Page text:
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I thought this one was pretty k0ol.  The beginning reminded me of the fog when that old guy tells the story to the boy scouts around the campfire, also the Indians coming back for 13, kinda like the pirates who come back for 7.   I think this fit the theme and genre perfectly so high marks for that.  I liked the build up and I thought the ending was pretty cool as well, I like how it just ends.  Anyway this is a good entry for this challenge, it worked very well.


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The ending of this seems to happen just as the action really jumps up and takes off.  I was expecting more.  However, I really like this script.  You've got a good set of characters and an interesting idea.  The scalping was really cool.  Some of the Indian's dialoge doesn't sounded awkward for someone who died in the 1800s.  Espcially the "No, it's time for you to pay".  That phrase just didn't sound right to me coming out of an 1800s Indian man.    


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slap shot
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i liked the "out of the box" approach to the assignment...the use of "incomplete" sentences is, not only accepted, but expected in spec-script format...as long as they move the story forward...the story seemed to be weighted more towards the front end which took away from the conclusion, but was still a good read...my two biggest gripes would be the large blocks of action that might be better told through dialogue and the over-use of !!!!!!!!!!!!!...let the dialogue flow and the reader will know when you scene is at a fever pitch...thanks for a good read...keep going (!)

peace,
db

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slap shot  -  October 27th, 2008, 2:51pm
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Tommyp
Posted: October 29th, 2008, 2:27am Report to Moderator
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I liked this script. I would have liked to see more of a build up, more of a 'race' to try and save Mr whatshis name. Also, the end would have been cool to see other Indians attacking people.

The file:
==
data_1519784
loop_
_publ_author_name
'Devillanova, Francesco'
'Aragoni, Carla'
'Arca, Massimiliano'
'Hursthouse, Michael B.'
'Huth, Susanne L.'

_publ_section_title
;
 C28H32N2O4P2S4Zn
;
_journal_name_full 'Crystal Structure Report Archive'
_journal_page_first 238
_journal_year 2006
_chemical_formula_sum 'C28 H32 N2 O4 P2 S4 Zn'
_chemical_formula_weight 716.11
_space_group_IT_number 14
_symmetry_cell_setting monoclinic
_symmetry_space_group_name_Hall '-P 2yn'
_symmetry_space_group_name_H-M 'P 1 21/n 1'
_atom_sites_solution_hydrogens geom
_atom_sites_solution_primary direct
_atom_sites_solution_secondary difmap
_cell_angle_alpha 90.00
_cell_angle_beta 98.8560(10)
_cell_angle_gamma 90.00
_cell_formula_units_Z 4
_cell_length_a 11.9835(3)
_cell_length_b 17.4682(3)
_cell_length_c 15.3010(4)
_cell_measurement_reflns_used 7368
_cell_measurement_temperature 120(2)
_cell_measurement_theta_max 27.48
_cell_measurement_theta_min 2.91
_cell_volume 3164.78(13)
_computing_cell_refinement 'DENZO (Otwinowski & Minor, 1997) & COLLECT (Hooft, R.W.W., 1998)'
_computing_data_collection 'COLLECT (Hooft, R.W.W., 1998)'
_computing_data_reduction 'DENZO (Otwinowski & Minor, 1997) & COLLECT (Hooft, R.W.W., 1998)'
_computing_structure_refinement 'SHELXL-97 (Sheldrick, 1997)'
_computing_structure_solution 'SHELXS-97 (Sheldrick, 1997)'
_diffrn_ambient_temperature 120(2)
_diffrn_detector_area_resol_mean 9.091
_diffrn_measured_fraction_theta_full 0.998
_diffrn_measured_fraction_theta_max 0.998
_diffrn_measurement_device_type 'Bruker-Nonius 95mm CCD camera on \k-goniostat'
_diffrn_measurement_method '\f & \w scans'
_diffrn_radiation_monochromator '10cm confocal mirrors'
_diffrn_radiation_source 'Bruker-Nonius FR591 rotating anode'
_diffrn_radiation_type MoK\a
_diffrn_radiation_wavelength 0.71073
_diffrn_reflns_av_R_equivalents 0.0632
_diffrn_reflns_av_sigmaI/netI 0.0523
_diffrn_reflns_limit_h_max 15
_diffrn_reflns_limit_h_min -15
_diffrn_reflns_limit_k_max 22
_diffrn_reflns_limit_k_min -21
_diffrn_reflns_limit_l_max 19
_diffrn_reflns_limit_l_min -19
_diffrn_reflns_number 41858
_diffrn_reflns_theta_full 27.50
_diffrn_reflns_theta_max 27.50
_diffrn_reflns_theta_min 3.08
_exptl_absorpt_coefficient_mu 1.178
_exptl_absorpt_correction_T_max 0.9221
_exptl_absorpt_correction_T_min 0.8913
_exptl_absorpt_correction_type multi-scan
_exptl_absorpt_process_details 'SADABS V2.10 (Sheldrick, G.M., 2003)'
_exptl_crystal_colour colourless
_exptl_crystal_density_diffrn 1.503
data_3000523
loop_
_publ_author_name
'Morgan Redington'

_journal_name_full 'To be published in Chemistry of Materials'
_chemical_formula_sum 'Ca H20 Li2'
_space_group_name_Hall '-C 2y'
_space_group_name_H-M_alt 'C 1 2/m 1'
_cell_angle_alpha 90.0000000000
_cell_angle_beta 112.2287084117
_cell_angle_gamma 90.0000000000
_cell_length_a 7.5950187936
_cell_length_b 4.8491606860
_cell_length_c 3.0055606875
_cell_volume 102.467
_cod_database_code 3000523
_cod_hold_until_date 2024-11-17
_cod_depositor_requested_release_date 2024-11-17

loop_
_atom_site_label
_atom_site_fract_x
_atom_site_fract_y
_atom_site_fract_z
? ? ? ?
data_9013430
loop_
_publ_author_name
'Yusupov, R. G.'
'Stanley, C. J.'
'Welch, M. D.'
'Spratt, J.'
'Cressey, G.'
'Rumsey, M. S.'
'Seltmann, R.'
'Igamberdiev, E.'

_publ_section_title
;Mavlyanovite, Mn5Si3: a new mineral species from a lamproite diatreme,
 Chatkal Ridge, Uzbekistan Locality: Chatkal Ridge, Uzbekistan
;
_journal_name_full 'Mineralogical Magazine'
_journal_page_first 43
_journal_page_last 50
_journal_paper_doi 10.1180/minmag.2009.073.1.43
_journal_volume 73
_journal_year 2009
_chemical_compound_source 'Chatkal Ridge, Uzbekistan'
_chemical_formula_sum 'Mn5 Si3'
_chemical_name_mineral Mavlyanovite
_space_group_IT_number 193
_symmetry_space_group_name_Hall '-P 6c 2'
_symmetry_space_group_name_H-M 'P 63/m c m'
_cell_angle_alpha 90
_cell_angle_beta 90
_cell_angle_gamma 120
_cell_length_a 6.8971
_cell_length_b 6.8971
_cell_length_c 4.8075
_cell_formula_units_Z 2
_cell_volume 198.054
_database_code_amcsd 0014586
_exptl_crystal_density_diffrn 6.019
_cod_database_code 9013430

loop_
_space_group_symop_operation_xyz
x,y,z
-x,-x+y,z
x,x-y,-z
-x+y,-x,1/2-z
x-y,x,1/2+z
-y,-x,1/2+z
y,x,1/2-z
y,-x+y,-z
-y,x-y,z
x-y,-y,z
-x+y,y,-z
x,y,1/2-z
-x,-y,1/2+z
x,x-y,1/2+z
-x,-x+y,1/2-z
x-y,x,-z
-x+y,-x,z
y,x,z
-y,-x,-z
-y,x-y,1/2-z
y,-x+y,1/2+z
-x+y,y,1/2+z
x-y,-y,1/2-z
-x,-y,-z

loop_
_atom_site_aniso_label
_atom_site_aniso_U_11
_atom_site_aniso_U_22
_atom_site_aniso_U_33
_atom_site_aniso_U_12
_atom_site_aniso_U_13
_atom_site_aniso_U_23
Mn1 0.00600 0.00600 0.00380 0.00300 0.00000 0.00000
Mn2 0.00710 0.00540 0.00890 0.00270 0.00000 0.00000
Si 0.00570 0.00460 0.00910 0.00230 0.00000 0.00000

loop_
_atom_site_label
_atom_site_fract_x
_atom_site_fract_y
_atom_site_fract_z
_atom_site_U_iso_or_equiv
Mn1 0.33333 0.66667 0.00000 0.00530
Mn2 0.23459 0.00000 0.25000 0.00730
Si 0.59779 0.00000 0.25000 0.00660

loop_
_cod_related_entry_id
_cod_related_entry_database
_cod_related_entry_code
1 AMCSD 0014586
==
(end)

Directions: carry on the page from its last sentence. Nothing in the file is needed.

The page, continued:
Really great descriptive info, and it flows well.

The dialogue doesn't seem as natural as it could be. Some of the lines are a bit forced I think. I would chuck more words like, "man" or "cool" or "sweet".

Up to the last scene it sounds like a book by Enid Blyton. Well her style of dialogue and storytelling. Like the Famous Five, or the Secret Seven.

Overall it was a very good script, better than lots of the ones for this months challenge. It also followed the guidelines, which is always a plus


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sniper
Posted: October 29th, 2008, 8:42am Report to Moderator
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The opening scene - the tale by the campfire - reminded me a lot the opening scene from The Fog (Carpenter's version), also the Indians coming out of the fog in their canoes. Other than that I thought the script worked pretty well, sorta like a cross between The Fog and The Goonies. I didn't understand why there needed to be such a big time lapse between when the kids first see the Indians and til they get home. I read it as the went up there in the morning and in the next scene in Solis kitchen it's evening.

Unfortunately the story is over pretty much before it begins - like it's part of something bigger. Too bad, it was pretty good while it lasted.

Rob


Down in the hole / Jesus tries to crack a smile / Beneath another shovel load
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MBCgirl
Posted: November 1st, 2008, 7:26pm Report to Moderator
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I wanted to thank everyone who read and commented on my VERY FIRST EVER screenplay   Good time to learn during the OWC one week challenge! I thought I would respond to your reviews and offer you a bit of background on why it is the way it is. =)

First...I chose Mt Erie, Wasington for it's small town feel. It really is a very Norman Rockwell area.  Additionally, from the top of Mt Erie, it is one of the few places in the world that there is an island with a lake and a smaller island in the middle of it.  The panaramic view from up there is incredible. To see this beautiful view  - copy/paste the following into your browser:  http://en.wikipedia.org/wiki/Image:Mount_Erie_panorama.jpg


Walford - The northwest also has a very strong Native American or Indian heritage.  Lots of totem poles, etc.  For a story of this type...to use the word "indians" is exceptible.  Everyone I know growing up played cowboys and indians   I don't think this adolecent story needed any racism to make it work

Additionally, I suppose you could say it was a little too squeeky clean, but YA is from 12 to 18...I chose to work on the lower end of the age spectrum.  Everyone has their own individual taste, so I appreciate you sharing yours with me.

Pwhitcroft - I was incorrect in identifying the boy/girl twins as identical   Identical is same sex   oops!  I stand corrected.  Please read above about the island within an island

For Slabstaa   Fragmented sentences are fine and in fact usually make it easier to read.  I understand that everyone has their own preference, but I got my info from someone who has been writing for quite some time and so I went with their advice.  Either way is okay.